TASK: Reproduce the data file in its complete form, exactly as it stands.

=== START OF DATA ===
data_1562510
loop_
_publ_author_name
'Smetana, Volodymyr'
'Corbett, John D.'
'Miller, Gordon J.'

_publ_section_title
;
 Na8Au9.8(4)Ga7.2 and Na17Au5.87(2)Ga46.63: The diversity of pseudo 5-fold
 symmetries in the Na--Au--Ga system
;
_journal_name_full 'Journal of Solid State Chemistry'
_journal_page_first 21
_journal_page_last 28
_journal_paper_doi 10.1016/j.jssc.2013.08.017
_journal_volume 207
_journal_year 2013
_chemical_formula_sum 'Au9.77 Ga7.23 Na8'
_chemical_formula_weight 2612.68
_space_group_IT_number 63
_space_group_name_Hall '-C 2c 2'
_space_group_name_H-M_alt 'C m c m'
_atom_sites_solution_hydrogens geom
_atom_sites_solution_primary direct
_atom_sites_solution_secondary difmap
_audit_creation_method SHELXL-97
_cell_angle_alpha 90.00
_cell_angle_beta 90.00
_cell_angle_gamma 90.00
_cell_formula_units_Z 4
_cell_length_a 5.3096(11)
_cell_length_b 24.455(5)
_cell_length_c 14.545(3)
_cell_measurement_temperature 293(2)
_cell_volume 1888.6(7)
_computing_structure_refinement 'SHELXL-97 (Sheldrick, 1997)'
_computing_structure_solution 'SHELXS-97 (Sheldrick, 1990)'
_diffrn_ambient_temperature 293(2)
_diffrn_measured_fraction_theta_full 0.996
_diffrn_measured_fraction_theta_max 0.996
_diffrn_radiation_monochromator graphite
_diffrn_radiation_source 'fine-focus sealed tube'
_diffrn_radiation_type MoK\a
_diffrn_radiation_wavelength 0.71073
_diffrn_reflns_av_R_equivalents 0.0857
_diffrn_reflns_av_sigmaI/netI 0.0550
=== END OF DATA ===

data_1562510
loop_
_publ_author_name
'Smetana, Volodymyr'
'Corbett, John D.'
'Miller, Gordon J.'

_publ_section_title
;
 Na8Au9.8(4)Ga7.2 and Na17Au5.87(2)Ga46.63: The diversity of pseudo 5-fold
 symmetries in the Na--Au--Ga system
;
_journal_name_full 'Journal of Solid State Chemistry'
_journal_page_first 21
_journal_page_last 28
_journal_paper_doi 10.1016/j.jssc.2013.08.017
_journal_volume 207
_journal_year 2013
_chemical_formula_sum 'Au9.77 Ga7.23 Na8'
_chemical_formula_weight 2612.68
_space_group_IT_number 63
_space_group_name_Hall '-C 2c 2'
_space_group_name_H-M_alt 'C m c m'
_atom_sites_solution_hydrogens geom
_atom_sites_solution_primary direct
_atom_sites_solution_secondary difmap
_audit_creation_method SHELXL-97
_cell_angle_alpha 90.00
_cell_angle_beta 90.00
_cell_angle_gamma 90.00
_cell_formula_units_Z 4
_cell_length_a 5.3096(11)
_cell_length_b 24.455(5)
_cell_length_c 14.545(3)
_cell_measurement_temperature 293(2)
_cell_volume 1888.6(7)
_computing_structure_refinement 'SHELXL-97 (Sheldrick, 1997)'
_computing_structure_solution 'SHELXS-97 (Sheldrick, 1990)'
_diffrn_ambient_temperature 293(2)
_diffrn_measured_fraction_theta_full 0.996
_diffrn_measured_fraction_theta_max 0.996
_diffrn_radiation_monochromator graphite
_diffrn_radiation_source 'fine-focus sealed tube'
_diffrn_radiation_type MoK\a
_diffrn_radiation_wavelength 0.71073
_diffrn_reflns_av_R_equivalents 0.0857
_diffrn_reflns_av_sigmaI/netI 0.0550